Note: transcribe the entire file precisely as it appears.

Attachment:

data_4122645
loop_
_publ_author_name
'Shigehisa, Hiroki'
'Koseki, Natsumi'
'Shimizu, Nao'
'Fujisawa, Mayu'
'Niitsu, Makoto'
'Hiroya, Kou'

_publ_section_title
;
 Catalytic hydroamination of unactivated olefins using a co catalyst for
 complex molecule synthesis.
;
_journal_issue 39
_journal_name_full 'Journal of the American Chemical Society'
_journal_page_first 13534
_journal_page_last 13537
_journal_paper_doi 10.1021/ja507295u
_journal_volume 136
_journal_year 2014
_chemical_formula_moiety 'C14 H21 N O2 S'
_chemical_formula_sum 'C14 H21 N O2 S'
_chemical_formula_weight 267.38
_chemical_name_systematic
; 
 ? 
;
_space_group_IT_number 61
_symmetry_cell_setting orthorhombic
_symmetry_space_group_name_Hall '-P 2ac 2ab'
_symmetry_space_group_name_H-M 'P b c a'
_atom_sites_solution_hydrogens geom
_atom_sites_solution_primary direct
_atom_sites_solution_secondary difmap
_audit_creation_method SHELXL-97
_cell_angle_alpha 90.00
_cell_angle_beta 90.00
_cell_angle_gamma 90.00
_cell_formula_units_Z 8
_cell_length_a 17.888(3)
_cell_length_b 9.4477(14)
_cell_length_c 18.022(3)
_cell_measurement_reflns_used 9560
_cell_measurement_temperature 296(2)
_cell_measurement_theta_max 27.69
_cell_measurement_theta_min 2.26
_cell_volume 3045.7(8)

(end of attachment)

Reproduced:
data_4122645
loop_
_publ_author_name
'Shigehisa, Hiroki'
'Koseki, Natsumi'
'Shimizu, Nao'
'Fujisawa, Mayu'
'Niitsu, Makoto'
'Hiroya, Kou'

_publ_section_title
;
 Catalytic hydroamination of unactivated olefins using a co catalyst for
 complex molecule synthesis.
;
_journal_issue 39
_journal_name_full 'Journal of the American Chemical Society'
_journal_page_first 13534
_journal_page_last 13537
_journal_paper_doi 10.1021/ja507295u
_journal_volume 136
_journal_year 2014
_chemical_formula_moiety 'C14 H21 N O2 S'
_chemical_formula_sum 'C14 H21 N O2 S'
_chemical_formula_weight 267.38
_chemical_name_systematic
; 
 ? 
;
_space_group_IT_number 61
_symmetry_cell_setting orthorhombic
_symmetry_space_group_name_Hall '-P 2ac 2ab'
_symmetry_space_group_name_H-M 'P b c a'
_atom_sites_solution_hydrogens geom
_atom_sites_solution_primary direct
_atom_sites_solution_secondary difmap
_audit_creation_method SHELXL-97
_cell_angle_alpha 90.00
_cell_angle_beta 90.00
_cell_angle_gamma 90.00
_cell_formula_units_Z 8
_cell_length_a 17.888(3)
_cell_length_b 9.4477(14)
_cell_length_c 18.022(3)
_cell_measurement_reflns_used 9560
_cell_measurement_temperature 296(2)
_cell_measurement_theta_max 27.69
_cell_measurement_theta_min 2.26
_cell_volume 3045.7(8)